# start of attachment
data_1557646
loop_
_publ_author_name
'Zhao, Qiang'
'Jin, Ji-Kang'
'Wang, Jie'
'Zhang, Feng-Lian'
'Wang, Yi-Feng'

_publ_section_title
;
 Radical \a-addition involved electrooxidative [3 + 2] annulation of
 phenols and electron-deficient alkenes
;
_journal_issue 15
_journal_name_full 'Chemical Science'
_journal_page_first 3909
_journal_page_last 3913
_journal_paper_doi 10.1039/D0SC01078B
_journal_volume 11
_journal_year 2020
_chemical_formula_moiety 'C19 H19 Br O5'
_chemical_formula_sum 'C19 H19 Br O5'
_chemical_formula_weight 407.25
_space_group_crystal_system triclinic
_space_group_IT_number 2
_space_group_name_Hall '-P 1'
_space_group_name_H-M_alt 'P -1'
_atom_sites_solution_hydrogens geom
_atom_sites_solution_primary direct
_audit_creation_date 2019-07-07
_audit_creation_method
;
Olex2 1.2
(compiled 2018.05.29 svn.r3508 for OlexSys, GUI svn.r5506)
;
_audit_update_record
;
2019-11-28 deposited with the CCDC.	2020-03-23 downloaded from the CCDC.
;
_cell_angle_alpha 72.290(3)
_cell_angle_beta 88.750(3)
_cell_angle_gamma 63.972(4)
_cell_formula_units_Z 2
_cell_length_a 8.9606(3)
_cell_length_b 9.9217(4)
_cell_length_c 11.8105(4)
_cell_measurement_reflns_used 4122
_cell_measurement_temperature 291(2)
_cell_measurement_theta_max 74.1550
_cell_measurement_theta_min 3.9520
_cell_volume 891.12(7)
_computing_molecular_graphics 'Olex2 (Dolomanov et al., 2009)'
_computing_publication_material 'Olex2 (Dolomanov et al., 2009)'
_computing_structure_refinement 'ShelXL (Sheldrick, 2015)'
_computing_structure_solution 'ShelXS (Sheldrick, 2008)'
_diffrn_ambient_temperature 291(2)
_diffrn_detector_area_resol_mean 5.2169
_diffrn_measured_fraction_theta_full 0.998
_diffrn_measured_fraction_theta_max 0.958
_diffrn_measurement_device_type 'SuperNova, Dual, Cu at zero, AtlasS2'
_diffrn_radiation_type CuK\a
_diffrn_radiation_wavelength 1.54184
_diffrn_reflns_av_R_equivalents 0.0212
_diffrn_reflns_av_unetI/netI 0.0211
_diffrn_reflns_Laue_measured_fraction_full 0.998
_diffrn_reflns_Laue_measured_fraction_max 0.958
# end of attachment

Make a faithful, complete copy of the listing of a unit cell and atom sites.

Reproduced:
data_1557646
loop_
_publ_author_name
'Zhao, Qiang'
'Jin, Ji-Kang'
'Wang, Jie'
'Zhang, Feng-Lian'
'Wang, Yi-Feng'

_publ_section_title
;
 Radical \a-addition involved electrooxidative [3 + 2] annulation of
 phenols and electron-deficient alkenes
;
_journal_issue 15
_journal_name_full 'Chemical Science'
_journal_page_first 3909
_journal_page_last 3913
_journal_paper_doi 10.1039/D0SC01078B
_journal_volume 11
_journal_year 2020
_chemical_formula_moiety 'C19 H19 Br O5'
_chemical_formula_sum 'C19 H19 Br O5'
_chemical_formula_weight 407.25
_space_group_crystal_system triclinic
_space_group_IT_number 2
_space_group_name_Hall '-P 1'
_space_group_name_H-M_alt 'P -1'
_atom_sites_solution_hydrogens geom
_atom_sites_solution_primary direct
_audit_creation_date 2019-07-07
_audit_creation_method
;
Olex2 1.2
(compiled 2018.05.29 svn.r3508 for OlexSys, GUI svn.r5506)
;
_audit_update_record
;
2019-11-28 deposited with the CCDC.	2020-03-23 downloaded from the CCDC.
;
_cell_angle_alpha 72.290(3)
_cell_angle_beta 88.750(3)
_cell_angle_gamma 63.972(4)
_cell_formula_units_Z 2
_cell_length_a 8.9606(3)
_cell_length_b 9.9217(4)
_cell_length_c 11.8105(4)
_cell_measurement_reflns_used 4122
_cell_measurement_temperature 291(2)
_cell_measurement_theta_max 74.1550
_cell_measurement_theta_min 3.9520
_cell_volume 891.12(7)
_computing_molecular_graphics 'Olex2 (Dolomanov et al., 2009)'
_computing_publication_material 'Olex2 (Dolomanov et al., 2009)'
_computing_structure_refinement 'ShelXL (Sheldrick, 2015)'
_computing_structure_solution 'ShelXS (Sheldrick, 2008)'
_diffrn_ambient_temperature 291(2)
_diffrn_detector_area_resol_mean 5.2169
_diffrn_measured_fraction_theta_full 0.998
_diffrn_measured_fraction_theta_max 0.958
_diffrn_measurement_device_type 'SuperNova, Dual, Cu at zero, AtlasS2'
_diffrn_radiation_type CuK\a
_diffrn_radiation_wavelength 1.54184
_diffrn_reflns_av_R_equivalents 0.0212
_diffrn_reflns_av_unetI/netI 0.0211
_diffrn_reflns_Laue_measured_fraction_full 0.998
_diffrn_reflns_Laue_measured_fraction_max 0.958